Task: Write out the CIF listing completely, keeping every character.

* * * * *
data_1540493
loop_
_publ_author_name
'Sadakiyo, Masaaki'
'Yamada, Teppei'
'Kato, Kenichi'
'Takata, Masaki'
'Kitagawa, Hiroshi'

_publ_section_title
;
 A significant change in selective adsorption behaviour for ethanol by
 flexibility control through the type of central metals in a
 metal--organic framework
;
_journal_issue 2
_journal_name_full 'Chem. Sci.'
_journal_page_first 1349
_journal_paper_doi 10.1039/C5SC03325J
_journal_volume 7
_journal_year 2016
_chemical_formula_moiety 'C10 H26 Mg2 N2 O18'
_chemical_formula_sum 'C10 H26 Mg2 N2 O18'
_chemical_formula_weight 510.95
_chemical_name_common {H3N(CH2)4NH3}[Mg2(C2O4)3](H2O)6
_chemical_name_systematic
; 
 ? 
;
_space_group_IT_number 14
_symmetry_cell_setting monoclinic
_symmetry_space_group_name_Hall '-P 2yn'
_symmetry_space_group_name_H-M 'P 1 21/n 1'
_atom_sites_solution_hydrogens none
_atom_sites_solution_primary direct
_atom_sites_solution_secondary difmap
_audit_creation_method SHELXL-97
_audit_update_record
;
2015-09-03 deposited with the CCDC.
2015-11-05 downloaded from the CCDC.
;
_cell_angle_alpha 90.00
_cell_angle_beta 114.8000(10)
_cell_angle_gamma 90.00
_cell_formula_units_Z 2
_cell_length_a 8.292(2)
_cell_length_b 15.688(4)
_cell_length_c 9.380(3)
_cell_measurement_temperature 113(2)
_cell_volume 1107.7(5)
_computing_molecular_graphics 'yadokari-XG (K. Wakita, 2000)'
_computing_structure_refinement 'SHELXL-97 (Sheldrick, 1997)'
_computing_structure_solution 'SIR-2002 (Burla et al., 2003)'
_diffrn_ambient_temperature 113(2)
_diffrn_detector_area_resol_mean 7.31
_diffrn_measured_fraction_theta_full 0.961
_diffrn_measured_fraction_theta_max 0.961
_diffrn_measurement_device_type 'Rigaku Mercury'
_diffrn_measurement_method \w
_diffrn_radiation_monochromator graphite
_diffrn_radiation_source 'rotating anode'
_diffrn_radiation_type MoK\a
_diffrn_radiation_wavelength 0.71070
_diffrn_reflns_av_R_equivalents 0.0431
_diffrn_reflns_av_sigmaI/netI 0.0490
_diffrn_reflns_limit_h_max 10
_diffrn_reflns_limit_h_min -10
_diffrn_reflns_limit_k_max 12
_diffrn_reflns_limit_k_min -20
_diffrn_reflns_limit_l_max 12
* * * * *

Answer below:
data_1540493
loop_
_publ_author_name
'Sadakiyo, Masaaki'
'Yamada, Teppei'
'Kato, Kenichi'
'Takata, Masaki'
'Kitagawa, Hiroshi'

_publ_section_title
;
 A significant change in selective adsorption behaviour for ethanol by
 flexibility control through the type of central metals in a
 metal--organic framework
;
_journal_issue 2
_journal_name_full 'Chem. Sci.'
_journal_page_first 1349
_journal_paper_doi 10.1039/C5SC03325J
_journal_volume 7
_journal_year 2016
_chemical_formula_moiety 'C10 H26 Mg2 N2 O18'
_chemical_formula_sum 'C10 H26 Mg2 N2 O18'
_chemical_formula_weight 510.95
_chemical_name_common {H3N(CH2)4NH3}[Mg2(C2O4)3](H2O)6
_chemical_name_systematic
; 
 ? 
;
_space_group_IT_number 14
_symmetry_cell_setting monoclinic
_symmetry_space_group_name_Hall '-P 2yn'
_symmetry_space_group_name_H-M 'P 1 21/n 1'
_atom_sites_solution_hydrogens none
_atom_sites_solution_primary direct
_atom_sites_solution_secondary difmap
_audit_creation_method SHELXL-97
_audit_update_record
;
2015-09-03 deposited with the CCDC.
2015-11-05 downloaded from the CCDC.
;
_cell_angle_alpha 90.00
_cell_angle_beta 114.8000(10)
_cell_angle_gamma 90.00
_cell_formula_units_Z 2
_cell_length_a 8.292(2)
_cell_length_b 15.688(4)
_cell_length_c 9.380(3)
_cell_measurement_temperature 113(2)
_cell_volume 1107.7(5)
_computing_molecular_graphics 'yadokari-XG (K. Wakita, 2000)'
_computing_structure_refinement 'SHELXL-97 (Sheldrick, 1997)'
_computing_structure_solution 'SIR-2002 (Burla et al., 2003)'
_diffrn_ambient_temperature 113(2)
_diffrn_detector_area_resol_mean 7.31
_diffrn_measured_fraction_theta_full 0.961
_diffrn_measured_fraction_theta_max 0.961
_diffrn_measurement_device_type 'Rigaku Mercury'
_diffrn_measurement_method \w
_diffrn_radiation_monochromator graphite
_diffrn_radiation_source 'rotating anode'
_diffrn_radiation_type MoK\a
_diffrn_radiation_wavelength 0.71070
_diffrn_reflns_av_R_equivalents 0.0431
_diffrn_reflns_av_sigmaI/netI 0.0490
_diffrn_reflns_limit_h_max 10
_diffrn_reflns_limit_h_min -10
_diffrn_reflns_limit_k_max 12
_diffrn_reflns_limit_k_min -20
_diffrn_reflns_limit_l_max 12